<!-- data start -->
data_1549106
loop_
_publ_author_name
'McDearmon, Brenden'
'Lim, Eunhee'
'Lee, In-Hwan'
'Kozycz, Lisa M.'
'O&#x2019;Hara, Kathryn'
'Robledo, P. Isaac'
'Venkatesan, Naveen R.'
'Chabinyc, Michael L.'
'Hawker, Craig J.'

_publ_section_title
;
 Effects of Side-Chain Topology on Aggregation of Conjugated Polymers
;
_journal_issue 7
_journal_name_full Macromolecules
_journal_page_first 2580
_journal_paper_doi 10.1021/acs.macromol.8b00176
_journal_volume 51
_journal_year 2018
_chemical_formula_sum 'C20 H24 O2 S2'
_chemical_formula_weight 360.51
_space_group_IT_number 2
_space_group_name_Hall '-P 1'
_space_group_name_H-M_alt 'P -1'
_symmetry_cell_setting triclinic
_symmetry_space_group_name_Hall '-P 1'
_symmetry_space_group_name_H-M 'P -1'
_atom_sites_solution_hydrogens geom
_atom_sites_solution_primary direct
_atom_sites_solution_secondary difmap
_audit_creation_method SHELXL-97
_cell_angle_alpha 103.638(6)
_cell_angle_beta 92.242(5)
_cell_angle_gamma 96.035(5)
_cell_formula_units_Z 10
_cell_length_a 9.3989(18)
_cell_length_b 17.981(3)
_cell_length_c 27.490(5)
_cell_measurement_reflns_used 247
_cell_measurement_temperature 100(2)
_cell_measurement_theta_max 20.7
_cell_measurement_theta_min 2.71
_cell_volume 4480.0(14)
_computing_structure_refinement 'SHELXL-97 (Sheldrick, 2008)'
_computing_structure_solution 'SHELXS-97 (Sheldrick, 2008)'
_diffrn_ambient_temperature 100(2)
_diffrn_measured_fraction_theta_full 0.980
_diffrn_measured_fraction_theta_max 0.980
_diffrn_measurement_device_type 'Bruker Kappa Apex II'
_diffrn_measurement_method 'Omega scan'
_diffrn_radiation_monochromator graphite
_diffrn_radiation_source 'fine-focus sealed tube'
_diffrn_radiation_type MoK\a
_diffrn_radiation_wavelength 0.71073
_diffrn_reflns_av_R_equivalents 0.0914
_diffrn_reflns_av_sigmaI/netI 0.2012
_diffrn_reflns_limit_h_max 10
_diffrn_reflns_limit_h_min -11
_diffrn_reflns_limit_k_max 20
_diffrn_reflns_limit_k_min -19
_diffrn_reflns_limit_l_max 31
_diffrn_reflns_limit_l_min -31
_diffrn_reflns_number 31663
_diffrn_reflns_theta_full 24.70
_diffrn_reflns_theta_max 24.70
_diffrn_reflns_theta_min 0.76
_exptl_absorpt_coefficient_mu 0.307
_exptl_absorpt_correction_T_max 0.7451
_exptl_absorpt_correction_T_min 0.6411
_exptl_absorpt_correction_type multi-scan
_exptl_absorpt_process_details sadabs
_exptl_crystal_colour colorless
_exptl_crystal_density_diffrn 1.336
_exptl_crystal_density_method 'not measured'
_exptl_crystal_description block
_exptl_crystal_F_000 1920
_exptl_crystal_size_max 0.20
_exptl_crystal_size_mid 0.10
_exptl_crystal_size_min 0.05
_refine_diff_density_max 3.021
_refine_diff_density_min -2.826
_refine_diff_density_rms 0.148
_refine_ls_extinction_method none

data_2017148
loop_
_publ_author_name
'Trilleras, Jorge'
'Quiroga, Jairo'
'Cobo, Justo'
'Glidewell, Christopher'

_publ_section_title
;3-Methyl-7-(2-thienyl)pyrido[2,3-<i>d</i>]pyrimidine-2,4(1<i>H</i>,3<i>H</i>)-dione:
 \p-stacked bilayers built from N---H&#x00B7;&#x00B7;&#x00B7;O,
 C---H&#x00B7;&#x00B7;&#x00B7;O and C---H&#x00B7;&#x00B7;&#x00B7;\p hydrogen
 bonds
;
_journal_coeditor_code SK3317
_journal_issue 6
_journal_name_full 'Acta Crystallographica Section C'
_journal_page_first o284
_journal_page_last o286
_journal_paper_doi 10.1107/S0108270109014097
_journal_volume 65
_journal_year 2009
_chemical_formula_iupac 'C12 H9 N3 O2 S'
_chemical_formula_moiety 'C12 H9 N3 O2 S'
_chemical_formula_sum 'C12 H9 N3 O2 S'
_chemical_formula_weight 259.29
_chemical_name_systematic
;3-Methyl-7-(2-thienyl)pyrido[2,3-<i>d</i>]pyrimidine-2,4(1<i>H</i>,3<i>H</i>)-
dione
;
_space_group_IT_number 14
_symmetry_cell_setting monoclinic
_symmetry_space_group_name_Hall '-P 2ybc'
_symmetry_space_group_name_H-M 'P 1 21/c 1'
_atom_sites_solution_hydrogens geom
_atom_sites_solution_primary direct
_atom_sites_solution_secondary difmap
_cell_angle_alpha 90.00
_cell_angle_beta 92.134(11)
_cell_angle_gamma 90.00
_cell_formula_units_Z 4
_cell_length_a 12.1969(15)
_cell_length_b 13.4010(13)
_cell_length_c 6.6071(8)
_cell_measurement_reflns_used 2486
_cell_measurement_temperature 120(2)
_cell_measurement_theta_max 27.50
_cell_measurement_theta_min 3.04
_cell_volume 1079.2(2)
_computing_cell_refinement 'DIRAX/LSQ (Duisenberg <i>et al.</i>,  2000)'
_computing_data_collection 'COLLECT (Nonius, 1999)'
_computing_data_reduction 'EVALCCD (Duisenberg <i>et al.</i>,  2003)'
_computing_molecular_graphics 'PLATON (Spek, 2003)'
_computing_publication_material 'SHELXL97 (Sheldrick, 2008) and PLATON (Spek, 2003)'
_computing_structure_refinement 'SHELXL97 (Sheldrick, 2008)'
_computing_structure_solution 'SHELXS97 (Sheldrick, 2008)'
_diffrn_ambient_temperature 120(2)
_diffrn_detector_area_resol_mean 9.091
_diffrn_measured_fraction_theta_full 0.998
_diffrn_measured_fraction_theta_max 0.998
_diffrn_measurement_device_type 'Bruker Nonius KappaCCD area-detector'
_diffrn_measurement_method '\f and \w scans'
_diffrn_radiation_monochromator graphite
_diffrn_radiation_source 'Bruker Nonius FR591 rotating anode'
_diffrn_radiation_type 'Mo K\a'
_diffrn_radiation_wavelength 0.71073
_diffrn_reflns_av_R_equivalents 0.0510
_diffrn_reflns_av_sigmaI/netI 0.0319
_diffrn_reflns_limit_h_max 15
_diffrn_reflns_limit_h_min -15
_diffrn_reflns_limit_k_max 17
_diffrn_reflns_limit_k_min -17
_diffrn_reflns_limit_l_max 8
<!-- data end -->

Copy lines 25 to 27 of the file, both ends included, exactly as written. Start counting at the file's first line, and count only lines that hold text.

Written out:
_space_group_IT_number 2
_space_group_name_Hall '-P 1'
_space_group_name_H-M_alt 'P -1'